from The American Heritage® Dictionary of the English Language, 5th Edition.

  • adjective Possessing some skills but not enough to do specialized work.
  • adjective Requiring limited skills.

from Wiktionary, Creative Commons Attribution/Share-Alike License.

  • adjective Partially trained or experienced, not yet meeting the expected level of skill.

from WordNet 3.0 Copyright 2006 by Princeton University. All rights reserved.

  • adjective possessing or requiring limited skills


Sorry, no etymologies found.


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  • According to a market research study, by the mid-1960s, the typical country listener was a skilled or semiskilled worker living in or near a metropolitan area.

    A Renegade History of the United States

  • Take, for example, the likely fact that a flat 30 percent tariff on all imports would not be enough to relocate to the U.S. industries with a low value-added added per man-hour, like t-shirts or circuit board assembly, as the difference between foreign and domestic labor costs is too large for an industries whose production cost mainly consists of semiskilled labor.

    Ian Fletcher: How to Think Our Way Out of Our Trade Crisis

  • Mr. Tada is in a group of semiskilled workers who hover somewhere in the middle of Japan's nuclear power-plant ecosystem.

    Behind Reactor Battle, a Legion of Grunts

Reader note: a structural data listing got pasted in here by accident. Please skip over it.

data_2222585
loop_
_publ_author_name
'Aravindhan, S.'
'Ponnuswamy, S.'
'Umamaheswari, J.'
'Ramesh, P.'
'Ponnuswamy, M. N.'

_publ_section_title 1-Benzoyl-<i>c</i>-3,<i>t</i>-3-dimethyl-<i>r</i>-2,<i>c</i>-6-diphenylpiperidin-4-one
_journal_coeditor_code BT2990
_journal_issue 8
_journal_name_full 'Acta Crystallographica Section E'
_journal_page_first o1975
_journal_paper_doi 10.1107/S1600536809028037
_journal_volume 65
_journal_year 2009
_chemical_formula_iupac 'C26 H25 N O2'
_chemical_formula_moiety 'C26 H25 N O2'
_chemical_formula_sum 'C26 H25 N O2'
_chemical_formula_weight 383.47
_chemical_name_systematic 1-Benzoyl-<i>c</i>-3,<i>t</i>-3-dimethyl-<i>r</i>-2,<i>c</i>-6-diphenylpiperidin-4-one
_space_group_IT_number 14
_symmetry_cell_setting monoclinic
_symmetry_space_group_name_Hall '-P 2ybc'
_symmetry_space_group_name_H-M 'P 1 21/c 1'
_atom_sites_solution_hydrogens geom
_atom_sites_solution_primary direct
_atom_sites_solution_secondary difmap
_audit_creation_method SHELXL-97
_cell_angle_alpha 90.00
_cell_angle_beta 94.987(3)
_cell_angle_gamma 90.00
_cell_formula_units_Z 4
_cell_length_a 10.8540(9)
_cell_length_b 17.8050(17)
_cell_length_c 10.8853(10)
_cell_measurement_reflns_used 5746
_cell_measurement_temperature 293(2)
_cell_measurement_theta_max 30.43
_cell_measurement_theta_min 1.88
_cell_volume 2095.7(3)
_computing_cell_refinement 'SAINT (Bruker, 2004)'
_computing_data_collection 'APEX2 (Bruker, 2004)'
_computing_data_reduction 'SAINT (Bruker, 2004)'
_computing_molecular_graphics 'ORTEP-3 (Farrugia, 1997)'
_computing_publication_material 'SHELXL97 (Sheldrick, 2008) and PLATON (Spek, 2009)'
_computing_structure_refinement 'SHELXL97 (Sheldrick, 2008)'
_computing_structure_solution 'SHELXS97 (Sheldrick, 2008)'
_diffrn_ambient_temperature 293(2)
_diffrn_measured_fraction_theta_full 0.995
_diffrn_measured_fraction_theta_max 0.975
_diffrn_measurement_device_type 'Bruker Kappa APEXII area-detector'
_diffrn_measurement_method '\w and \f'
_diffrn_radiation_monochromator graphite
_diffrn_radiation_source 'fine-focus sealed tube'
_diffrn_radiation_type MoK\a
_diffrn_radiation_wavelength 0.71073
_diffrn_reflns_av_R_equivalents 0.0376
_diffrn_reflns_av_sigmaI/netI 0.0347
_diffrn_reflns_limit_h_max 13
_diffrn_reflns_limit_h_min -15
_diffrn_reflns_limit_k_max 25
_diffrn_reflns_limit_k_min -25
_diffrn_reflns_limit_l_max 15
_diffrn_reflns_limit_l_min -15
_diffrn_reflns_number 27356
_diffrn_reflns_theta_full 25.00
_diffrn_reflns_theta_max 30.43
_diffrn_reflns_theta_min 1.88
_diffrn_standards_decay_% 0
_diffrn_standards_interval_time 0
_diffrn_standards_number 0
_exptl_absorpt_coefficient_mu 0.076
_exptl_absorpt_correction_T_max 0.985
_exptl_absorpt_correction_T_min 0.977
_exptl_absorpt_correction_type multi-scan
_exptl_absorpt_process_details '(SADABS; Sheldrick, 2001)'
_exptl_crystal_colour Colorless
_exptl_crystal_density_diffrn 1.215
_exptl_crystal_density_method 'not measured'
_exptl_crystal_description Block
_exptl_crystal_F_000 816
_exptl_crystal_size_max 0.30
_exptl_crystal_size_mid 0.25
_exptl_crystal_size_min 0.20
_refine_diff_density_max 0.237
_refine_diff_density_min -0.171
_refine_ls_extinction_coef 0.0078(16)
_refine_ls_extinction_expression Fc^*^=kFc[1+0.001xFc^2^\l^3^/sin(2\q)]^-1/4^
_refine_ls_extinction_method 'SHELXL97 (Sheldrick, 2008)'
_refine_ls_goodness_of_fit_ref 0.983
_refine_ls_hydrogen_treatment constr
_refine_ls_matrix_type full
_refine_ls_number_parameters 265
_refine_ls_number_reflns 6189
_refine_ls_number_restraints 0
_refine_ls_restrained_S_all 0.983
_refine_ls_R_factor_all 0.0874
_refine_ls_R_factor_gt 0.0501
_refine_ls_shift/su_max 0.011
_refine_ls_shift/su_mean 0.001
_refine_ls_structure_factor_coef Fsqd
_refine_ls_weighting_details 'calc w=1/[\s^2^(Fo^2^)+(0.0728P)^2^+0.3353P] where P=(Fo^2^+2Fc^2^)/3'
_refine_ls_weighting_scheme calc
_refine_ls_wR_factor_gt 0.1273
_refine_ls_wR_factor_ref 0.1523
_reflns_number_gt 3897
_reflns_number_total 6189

• Corning, Inc., another large employer in the region, uses mostly skilled and semiskilled labor.


  • It is a right-to-work state, meaning nobody can be required to join a union or pay union dues, with no income tax and a large pool of semiskilled workers willing to take low wages.

    Don’t Mess With Texas

  • In New York in 1905, for example, forty-seven percent of immigrant Jewish daughters were employed as semiskilled and unskilled laborers; only twenty-two percent of their brothers fell into those ranks.

    Eastern European Immigrants in the United States.

  • Though their unions were weak, Jews were among the best organized of semiskilled immigrants.

    Labor Movement in the United States.

  • These “learners,” so-called even after they mastered their tasks, earned three to four dollars per week (during the busy seasons) while semiskilled “operators,” about 50 to 60 percent of the workforce, earned seven to twelve dollars per week.

    Uprising of 20,000 (1909).

  • While our workers make good money (up to $23 an hour for semiskilled labor), their contribution could, on the lower end of the pay scale, amount to 10 percent of their income.

    A Healthy Proposition

  • Just tourism unskilled or semiskilled labor, which do not buy very much.

    Social Transformations Reduce Conflicts


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